The California Department of Water Resources is closely keeping a close watch on the Oroville reservoir levels. Due to storms expected in the Feather River basin, DWR is getting ready to use the recently repaired main spillway if necessary as early as the first week of April.
DWR officials said on Tuesday that they will follow the standard protocol and keep regulatory agencies, local law enforcement, and local elected officials updated on possible use of the spillway as water levels behind the dam continue to rise.
In preparation for the possibility the spillway will be used, DWR is in the process of removing construction equipment from the spillway chute. Crews will also do away with a temporary road below the main spillway that has been used for construction vehicles. That is being done to minimize water quality impacts.
Temporary cameras and lights have been placed alongside the spillway to allow officials to watch if the water begins to flow down the chute.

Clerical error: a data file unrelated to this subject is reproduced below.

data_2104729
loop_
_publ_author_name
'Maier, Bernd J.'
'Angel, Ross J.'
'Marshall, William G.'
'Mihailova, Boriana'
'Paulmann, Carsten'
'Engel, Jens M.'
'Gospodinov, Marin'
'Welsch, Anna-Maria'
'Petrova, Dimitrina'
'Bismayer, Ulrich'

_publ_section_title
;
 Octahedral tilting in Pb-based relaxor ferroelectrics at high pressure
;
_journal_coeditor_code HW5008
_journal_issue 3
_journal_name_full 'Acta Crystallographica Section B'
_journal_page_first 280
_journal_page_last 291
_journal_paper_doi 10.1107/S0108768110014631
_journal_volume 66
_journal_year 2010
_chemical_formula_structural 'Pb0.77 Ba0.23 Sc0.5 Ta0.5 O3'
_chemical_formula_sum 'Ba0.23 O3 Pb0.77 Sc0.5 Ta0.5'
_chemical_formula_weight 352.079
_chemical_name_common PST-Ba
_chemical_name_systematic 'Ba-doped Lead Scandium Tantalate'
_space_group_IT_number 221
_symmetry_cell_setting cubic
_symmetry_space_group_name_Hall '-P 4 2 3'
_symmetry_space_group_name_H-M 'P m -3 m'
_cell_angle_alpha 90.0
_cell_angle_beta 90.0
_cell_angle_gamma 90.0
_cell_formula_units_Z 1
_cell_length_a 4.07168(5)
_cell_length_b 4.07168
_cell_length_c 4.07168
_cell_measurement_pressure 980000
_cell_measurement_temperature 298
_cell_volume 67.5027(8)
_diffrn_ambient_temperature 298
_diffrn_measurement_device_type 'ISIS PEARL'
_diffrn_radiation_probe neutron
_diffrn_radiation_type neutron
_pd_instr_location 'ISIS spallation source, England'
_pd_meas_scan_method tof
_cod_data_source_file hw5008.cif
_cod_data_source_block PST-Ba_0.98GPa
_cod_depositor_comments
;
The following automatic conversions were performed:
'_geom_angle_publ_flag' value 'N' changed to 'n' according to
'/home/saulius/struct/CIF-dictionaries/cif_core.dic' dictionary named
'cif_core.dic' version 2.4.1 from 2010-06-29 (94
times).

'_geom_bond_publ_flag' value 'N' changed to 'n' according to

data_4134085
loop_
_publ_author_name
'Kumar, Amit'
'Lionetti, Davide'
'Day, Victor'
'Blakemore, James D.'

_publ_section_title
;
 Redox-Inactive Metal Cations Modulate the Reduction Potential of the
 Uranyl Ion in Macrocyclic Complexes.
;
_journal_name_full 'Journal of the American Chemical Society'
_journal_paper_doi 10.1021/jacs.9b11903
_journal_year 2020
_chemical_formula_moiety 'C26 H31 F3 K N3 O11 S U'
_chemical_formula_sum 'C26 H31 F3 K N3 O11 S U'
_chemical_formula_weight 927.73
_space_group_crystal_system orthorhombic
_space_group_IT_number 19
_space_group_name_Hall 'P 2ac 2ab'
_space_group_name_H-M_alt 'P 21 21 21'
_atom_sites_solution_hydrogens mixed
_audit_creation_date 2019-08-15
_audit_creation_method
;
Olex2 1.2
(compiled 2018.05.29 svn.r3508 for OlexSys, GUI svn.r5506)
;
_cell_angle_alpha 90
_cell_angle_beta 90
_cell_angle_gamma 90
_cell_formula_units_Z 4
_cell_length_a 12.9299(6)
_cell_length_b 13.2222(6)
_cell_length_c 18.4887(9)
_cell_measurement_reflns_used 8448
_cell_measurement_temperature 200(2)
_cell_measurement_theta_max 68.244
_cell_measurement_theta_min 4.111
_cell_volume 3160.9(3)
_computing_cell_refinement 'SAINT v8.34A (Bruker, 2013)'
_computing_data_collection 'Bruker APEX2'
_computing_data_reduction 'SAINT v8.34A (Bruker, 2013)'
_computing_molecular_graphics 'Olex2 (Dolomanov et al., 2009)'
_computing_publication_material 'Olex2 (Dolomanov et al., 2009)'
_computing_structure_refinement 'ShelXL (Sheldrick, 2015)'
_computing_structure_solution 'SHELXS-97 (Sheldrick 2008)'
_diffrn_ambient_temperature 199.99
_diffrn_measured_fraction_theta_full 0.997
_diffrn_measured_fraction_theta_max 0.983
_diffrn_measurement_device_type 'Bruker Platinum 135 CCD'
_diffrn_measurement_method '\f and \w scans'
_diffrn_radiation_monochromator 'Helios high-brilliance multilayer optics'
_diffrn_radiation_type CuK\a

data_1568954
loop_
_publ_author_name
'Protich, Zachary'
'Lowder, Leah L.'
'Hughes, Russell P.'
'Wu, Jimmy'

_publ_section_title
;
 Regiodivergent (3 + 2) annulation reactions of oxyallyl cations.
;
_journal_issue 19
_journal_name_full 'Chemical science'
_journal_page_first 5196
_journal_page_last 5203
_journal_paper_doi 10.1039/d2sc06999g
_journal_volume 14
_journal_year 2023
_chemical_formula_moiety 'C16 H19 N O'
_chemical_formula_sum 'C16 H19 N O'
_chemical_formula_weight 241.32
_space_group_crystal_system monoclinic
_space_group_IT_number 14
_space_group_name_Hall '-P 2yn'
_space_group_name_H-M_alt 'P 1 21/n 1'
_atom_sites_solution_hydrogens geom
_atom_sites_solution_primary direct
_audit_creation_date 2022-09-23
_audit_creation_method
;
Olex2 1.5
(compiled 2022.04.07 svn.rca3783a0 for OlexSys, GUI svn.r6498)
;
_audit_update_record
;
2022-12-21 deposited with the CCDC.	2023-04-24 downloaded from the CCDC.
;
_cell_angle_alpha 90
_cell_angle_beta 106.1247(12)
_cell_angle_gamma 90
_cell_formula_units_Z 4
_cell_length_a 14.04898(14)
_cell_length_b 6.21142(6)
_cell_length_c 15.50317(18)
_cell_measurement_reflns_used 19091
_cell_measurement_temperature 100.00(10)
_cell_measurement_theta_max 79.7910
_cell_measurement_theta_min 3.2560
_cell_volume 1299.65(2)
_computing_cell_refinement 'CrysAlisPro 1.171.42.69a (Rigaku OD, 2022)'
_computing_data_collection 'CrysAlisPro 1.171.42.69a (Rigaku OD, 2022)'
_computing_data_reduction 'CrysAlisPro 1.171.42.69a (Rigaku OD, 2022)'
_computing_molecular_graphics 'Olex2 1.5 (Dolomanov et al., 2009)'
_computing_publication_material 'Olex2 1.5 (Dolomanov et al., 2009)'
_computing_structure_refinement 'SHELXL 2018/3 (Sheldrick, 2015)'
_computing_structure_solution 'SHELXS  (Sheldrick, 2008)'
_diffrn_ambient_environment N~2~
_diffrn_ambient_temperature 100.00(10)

The main spillway and the emergency spillway are reconstructed after major storms in Northern California led to the failure of the main spillway.
Just last week, an expert on dams from Ohio insisted to KFBK that the dam is still seeping water, and he has concerns that the upper portion may be susceptible to erosion which could lead to uncontrolled releases of water into the river below.
In February of 2017 about 188,000 people were ordered to evacuate due to fears the Oroville Dam spillway would fail after it was discovered that water flowing underneath the main spillway had caused extensive damage and forced its closure.
DWR officials later told KFBK that they have complete confidence in the structural integrity of the dam and the new spillway.